In the past, Sullivan has made statements in favor of developing the gigantic Pebble Mine at the headwaters of the world’s richest salmon habitat. He tried to come off as neutral on the project Wednesday. The audience seemed skeptical. When it came to skepticism, Sullivan once again identified himself as a climate change skeptic:
This year’s Pulitzer Prize for Musical Composition was awarded to my longtime friend and colleague, John Luther Adams. The award was specifically for a spacious new orchestral work of his, commissioned by the Seattle Symphony Orchestra, Become Ocean. But the prize for Adams, as is the case with others so honored, also reflects upon the Alaska master’s record of unique achievement over the decades. The composer has long, at least up until recently, suffered having his name in the shadow of San Francisco-based composer, John Adams, with John Luther Adams often being called “the OTHER John Adams.” I’ve long referred to JLA as “the REAL John Adams.”
Become Ocean was first performed in Seattle in 2013. The Seattle Symphony gave the work its New York City premiere on May 6th, 2014. WQXR Radio in New York has archived the sound file of that performance at their web site. It is a powerful, spacey and ultimately gripping wall of sounds.
In midsummer, Adams had a new work, commissioned by Lincoln Center for their Out of Doors Festival, receive its first full airing in the center’s Hearst Plaza, between the Metropolitan Opera and the Juilliard School of Music. The new composition, Sila: Breath of the World, is a new look at an idea he hit upon fully in the earlier outdoor masterpiece, Inuksuit.
Both Inuksuit and Sila are aleatoric, in that no two performances of either work will closely resemble any others. A lot is left up to chance and to the environmental ambience of the outdoor performance space.
Anne Midgette, writing of Sila‘s premiere for the Washington Post, described the performance:
Brass players stood like sentinels along the edge of an upthrust triangle of grass against the backdrop of a New York cityscape gilded by the late sun. Below them, women in black gowns moved through a reflecting pool, barely rippling, like chips broken off the Henry Moore sculpture thrusting out of the water behind them. From the hum of the city emerged a barely audible rumbling of drums, growing louder. Then winds, and then the brass, began to unsheathe arpeggios, rising patterns of notes, growing gradually louder, like encroaching waves on sand, and the women in the pool raised megaphones and began to sing.
The world premiere of John Luther Adams’s “Sila: The Breath of the World” Friday night at New York’s Lincoln Center had the visual aesthetic of a music video, the vibe of a cultural Happening — some 2,500 people congregated on Hearst Plaza, between the Metropolitan Opera and 65th Street, to watch — and the sound of Richard Wagner as channeled by John Cage.
Upon watching a video of that performance, I wrote: (more…)
In the aftermath of the month-long Gaza slaughter, author and journalist Max Blumenthal is in Israel and Palestine. Two videos have been posted on Youtube within the past few days which are important documents for at least a few reasons.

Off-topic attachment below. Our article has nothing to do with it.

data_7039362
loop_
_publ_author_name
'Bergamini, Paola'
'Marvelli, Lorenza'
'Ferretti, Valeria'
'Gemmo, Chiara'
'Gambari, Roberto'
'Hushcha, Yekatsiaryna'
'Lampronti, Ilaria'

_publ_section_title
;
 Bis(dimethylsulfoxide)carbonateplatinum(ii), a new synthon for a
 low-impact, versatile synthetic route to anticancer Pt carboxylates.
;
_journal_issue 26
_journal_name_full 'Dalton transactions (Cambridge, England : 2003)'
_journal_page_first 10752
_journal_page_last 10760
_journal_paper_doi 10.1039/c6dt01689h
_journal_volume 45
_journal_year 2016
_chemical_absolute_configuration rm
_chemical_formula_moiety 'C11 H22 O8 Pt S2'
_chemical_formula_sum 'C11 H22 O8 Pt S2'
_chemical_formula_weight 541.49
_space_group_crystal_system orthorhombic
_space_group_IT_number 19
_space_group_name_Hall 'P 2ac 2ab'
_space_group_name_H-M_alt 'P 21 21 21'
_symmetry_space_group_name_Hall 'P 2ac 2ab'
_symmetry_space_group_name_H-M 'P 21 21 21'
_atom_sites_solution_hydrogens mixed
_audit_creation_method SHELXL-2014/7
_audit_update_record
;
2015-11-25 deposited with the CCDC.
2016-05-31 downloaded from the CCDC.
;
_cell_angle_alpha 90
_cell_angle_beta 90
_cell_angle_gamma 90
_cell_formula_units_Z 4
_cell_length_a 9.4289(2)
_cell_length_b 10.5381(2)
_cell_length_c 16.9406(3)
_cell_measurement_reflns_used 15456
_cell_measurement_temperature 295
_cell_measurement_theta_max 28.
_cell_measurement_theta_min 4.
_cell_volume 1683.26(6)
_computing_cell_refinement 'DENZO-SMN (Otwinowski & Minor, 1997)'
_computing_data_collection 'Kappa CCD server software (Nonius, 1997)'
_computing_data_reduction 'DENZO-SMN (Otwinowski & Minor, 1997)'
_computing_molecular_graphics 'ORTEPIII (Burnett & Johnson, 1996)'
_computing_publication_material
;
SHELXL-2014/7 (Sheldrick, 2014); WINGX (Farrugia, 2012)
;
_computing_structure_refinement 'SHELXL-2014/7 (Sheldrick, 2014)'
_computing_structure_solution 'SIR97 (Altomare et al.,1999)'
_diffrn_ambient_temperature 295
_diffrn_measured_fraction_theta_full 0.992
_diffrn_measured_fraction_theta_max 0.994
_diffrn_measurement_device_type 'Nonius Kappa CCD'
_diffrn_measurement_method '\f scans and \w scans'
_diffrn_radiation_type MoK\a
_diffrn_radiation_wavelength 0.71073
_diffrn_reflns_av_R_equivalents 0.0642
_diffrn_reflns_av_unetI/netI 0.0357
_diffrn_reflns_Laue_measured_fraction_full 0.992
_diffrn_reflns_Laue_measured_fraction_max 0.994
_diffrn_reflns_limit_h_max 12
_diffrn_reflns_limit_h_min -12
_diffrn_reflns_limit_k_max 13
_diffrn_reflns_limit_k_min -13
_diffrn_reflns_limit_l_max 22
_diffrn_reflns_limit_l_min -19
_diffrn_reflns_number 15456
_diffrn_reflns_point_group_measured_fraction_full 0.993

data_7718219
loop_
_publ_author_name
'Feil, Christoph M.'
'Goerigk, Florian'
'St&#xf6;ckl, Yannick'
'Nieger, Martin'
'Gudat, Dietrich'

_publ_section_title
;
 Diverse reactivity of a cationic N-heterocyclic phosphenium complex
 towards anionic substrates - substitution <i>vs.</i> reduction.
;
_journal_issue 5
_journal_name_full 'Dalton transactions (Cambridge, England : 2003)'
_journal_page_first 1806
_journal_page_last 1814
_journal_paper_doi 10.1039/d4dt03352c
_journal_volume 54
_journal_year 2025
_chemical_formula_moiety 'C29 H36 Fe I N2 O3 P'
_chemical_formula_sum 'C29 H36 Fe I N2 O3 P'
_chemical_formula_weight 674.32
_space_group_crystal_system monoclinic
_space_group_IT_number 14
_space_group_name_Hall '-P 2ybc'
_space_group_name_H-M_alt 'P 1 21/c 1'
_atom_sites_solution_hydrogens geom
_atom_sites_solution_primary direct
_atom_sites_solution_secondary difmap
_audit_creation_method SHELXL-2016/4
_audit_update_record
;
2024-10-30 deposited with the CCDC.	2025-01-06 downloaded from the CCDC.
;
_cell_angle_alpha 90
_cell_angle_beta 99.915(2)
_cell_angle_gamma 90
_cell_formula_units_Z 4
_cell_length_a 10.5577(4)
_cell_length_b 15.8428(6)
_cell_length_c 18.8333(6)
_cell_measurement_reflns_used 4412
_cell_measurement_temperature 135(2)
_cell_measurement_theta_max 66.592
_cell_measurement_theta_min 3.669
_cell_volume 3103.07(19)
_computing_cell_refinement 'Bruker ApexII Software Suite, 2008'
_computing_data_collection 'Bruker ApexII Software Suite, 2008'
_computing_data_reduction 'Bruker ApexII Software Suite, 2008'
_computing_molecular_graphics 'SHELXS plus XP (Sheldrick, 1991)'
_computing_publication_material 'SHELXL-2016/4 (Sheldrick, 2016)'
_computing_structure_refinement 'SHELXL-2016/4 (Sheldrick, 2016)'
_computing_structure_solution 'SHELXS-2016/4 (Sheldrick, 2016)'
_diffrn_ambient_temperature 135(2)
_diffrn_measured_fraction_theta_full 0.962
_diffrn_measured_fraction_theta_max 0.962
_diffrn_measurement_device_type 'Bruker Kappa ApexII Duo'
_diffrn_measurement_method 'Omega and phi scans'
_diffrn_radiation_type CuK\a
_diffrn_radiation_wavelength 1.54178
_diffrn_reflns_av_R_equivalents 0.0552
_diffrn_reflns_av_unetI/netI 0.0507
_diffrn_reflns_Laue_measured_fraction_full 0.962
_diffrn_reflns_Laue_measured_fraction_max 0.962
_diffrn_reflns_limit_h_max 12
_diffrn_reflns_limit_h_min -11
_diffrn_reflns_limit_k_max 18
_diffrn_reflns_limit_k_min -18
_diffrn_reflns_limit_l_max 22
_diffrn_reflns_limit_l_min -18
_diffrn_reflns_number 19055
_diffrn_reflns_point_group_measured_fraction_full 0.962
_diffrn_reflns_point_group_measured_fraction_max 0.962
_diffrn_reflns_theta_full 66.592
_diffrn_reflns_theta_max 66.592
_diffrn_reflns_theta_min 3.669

Longtime Firedoglake readers are probably aware that I have been following Blumenthal’s progress since he showed up at our door in September, 2008, looking for a Wasilla, Alaska base from which to investigate aspects of Sarah Palin’s Fundamentalist Christianist beliefs.
His two books, Republican Gomorrah: Inside the Movement That Shattered the Party, and Goliath: Fear and Loathing in Greater Israel, were both covered here in our book salons. Media reception of the two books could not have been more different than what occurred.
The first, a scathing look at racism, weird religious practices, intimidation and organizational modes among Fundamentalist and Evangelical Christians within the framework of the GOP Right over the years, was warmly welcomed by the media. The book, partially through media praise and coverage, became a New York Times bestseller. It has turned out to be prophetic, and is widely regarded to be so.
His recent book, a scathing look at racism, weird religious practices, intimidation and organizational modes among Israeli and American Zionists within the context of Israeli history since the Nakba, was coldly, brutally treated by most of our American media. Or ignored. Soon after publication, with the events of this winter, spring and summer, it has turned out to be profoundly prophetic. But this resonance is largely being avoided, at least by our mainstream media outlets.
During the year-long bogus peace talks between the Palestinian Authority and Israel, the late Spring cynical Israeli rampage through the West Bank, and Operation Protective Edge, Max has written a series of articles on these events, while touching upon many other subjects about which he has gained familiarity or authority. During the past week, in the wake of the heavy-handed police presence in Ferguson, Missouri, numerous articles have cited Max’s seminal 2011 article, From Occupation to “Occupy”: The Israelification of American Domestic Security.
The following two interviews contain some common material. Rather than post just one, I feel it important to post both, as each touches unique material the other does not. It is important to note that among the most strident criticisms of Blumenthal’s Goliath were those claiming the book exaggerated or over-emphasized the degree of racism in Israel, that it underrated the extent of influence liberals have in Israeli society, or that it simplified something that is very complicated and cannot be understood without some sort of Zio-centric “context.” In both interviews Max ties in the content of Goliath and its prophetic aspects with powerful, sordid and tragic events that have occurred since its publication last year.